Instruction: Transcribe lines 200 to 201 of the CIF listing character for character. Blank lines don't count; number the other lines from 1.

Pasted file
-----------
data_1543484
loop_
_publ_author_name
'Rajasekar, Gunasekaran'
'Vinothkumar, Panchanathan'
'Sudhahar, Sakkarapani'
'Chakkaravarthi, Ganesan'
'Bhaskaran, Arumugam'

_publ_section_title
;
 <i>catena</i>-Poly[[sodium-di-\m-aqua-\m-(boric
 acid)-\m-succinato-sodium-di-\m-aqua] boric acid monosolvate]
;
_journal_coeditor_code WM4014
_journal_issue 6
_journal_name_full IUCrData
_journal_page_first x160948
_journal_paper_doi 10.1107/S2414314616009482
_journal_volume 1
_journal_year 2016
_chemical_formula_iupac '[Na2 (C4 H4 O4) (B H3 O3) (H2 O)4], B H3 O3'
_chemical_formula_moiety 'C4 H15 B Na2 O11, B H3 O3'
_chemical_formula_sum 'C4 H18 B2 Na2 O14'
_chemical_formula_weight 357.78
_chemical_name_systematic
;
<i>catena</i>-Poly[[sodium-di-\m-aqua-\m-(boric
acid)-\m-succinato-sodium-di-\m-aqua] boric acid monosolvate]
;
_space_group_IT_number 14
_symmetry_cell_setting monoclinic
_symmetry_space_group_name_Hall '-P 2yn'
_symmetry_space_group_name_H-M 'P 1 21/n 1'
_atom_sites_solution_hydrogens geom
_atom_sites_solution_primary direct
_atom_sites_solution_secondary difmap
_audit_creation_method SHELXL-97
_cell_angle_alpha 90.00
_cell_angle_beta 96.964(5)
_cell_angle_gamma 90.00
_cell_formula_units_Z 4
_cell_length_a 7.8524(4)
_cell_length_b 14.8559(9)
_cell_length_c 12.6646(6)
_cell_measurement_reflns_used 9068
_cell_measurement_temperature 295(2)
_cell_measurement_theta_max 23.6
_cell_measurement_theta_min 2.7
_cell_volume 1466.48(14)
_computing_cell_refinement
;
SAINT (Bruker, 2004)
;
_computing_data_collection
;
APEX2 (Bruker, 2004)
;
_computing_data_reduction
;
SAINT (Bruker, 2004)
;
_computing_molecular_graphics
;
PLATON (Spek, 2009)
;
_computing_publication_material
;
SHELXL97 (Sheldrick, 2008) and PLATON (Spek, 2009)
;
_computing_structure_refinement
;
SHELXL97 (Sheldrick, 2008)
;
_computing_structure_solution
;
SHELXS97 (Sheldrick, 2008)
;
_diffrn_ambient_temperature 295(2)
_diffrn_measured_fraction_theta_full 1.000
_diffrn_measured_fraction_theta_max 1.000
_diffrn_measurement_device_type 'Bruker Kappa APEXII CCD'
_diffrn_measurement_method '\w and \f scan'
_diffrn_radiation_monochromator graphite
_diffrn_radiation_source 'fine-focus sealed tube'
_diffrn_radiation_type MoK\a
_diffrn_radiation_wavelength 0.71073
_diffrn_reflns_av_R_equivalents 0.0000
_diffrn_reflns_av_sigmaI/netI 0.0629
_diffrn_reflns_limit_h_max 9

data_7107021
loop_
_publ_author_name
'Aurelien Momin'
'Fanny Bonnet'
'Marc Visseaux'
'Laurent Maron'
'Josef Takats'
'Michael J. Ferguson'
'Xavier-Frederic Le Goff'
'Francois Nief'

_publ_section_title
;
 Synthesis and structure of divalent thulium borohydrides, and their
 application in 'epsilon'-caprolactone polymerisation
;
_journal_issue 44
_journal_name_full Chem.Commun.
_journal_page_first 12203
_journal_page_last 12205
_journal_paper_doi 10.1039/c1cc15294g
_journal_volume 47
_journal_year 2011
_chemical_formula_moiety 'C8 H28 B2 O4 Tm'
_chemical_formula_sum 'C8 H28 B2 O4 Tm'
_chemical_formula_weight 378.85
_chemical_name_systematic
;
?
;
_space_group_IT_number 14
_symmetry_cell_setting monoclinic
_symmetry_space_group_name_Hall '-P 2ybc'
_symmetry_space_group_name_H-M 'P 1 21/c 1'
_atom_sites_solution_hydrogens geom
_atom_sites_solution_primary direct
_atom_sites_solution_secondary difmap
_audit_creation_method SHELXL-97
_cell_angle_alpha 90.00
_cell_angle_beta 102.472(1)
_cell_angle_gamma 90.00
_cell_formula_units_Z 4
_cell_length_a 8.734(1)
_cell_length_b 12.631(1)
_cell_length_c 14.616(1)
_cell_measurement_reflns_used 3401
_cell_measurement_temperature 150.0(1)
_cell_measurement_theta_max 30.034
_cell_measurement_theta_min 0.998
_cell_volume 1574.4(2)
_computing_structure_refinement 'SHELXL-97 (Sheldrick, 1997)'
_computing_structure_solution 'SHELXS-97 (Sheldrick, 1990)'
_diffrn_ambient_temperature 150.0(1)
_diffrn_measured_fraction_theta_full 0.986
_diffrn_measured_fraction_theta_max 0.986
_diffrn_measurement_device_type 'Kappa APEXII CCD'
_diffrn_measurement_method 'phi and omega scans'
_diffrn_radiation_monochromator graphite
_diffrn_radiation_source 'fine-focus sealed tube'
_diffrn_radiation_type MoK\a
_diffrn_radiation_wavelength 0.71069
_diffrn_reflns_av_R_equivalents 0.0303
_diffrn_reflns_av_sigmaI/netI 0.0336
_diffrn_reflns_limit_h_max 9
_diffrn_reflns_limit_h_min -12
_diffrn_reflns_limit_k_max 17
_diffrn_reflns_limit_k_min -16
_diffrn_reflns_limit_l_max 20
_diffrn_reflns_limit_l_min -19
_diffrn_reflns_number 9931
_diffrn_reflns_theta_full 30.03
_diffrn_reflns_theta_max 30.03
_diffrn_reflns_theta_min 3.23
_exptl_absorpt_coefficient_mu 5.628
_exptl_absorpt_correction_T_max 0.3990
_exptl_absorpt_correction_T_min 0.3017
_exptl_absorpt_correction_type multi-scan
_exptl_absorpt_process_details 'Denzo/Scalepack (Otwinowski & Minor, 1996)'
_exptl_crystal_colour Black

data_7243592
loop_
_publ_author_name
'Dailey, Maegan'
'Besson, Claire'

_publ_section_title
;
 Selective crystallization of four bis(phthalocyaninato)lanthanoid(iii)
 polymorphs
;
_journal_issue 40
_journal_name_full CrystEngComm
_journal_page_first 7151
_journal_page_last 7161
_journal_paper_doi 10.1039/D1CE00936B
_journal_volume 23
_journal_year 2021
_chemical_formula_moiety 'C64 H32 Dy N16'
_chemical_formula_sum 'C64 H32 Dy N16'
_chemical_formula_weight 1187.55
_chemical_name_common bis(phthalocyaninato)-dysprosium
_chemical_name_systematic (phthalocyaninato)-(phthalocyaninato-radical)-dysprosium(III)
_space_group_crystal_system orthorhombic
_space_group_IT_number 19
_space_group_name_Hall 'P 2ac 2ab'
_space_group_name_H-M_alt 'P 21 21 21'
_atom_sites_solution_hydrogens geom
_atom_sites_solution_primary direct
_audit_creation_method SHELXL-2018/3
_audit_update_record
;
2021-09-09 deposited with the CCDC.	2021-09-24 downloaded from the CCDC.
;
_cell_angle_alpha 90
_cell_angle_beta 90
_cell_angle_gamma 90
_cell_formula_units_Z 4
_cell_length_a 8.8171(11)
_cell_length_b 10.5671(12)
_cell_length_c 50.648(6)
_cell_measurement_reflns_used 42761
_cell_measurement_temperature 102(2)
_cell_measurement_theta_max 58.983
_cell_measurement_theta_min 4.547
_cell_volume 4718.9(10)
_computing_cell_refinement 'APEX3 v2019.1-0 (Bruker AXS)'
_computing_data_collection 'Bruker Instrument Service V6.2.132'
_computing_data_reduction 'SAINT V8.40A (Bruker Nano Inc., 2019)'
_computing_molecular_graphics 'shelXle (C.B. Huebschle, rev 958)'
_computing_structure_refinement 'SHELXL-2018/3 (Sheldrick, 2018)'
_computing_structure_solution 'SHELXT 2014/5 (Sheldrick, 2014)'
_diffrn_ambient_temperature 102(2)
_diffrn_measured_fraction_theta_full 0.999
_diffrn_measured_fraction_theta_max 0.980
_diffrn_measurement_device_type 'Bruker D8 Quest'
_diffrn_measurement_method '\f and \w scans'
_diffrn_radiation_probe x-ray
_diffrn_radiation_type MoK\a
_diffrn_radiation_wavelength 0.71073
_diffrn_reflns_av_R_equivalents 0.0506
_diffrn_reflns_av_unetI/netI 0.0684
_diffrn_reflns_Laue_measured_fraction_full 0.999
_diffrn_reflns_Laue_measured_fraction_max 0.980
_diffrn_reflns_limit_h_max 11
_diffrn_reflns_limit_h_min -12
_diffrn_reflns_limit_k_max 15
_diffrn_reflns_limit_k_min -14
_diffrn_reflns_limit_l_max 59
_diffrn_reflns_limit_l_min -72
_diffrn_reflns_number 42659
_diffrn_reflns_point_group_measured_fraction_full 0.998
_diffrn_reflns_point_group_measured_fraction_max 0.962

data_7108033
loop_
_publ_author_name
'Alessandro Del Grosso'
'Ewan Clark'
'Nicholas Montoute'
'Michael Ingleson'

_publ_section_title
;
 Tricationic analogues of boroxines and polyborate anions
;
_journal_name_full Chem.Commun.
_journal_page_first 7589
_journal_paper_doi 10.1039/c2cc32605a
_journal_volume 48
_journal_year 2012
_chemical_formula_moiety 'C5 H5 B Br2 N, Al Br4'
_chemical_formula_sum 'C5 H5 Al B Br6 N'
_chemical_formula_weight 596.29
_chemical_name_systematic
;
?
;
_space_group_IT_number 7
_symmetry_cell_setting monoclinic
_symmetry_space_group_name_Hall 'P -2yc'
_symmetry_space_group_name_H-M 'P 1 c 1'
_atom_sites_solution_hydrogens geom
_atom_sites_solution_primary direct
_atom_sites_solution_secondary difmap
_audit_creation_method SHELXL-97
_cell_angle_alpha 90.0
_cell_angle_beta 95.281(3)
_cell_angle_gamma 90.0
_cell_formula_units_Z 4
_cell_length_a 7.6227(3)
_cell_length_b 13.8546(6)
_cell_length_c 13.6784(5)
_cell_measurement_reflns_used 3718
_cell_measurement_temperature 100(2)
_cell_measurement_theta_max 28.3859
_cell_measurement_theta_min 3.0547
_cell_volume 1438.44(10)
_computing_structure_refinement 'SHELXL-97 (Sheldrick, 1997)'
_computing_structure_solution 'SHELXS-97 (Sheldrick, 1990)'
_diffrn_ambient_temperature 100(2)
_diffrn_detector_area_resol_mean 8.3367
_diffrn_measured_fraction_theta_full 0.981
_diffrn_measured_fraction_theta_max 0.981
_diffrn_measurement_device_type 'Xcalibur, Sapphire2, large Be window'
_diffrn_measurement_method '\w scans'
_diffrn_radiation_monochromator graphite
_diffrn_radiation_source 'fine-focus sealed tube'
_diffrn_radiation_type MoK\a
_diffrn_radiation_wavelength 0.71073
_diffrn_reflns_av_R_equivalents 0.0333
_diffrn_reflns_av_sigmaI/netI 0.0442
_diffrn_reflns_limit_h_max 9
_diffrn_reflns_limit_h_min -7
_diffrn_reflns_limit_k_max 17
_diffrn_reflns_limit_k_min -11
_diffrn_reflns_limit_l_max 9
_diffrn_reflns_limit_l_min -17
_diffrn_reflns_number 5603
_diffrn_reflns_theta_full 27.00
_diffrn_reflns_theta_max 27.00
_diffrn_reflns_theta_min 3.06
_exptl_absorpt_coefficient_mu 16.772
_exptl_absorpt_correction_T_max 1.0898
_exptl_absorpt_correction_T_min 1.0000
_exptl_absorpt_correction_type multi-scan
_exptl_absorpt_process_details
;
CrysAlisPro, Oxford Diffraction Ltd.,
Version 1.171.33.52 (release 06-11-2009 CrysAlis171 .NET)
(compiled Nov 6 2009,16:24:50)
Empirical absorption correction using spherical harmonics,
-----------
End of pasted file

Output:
2021-09-09 deposited with the CCDC.	2021-09-24 downloaded from the CCDC.
;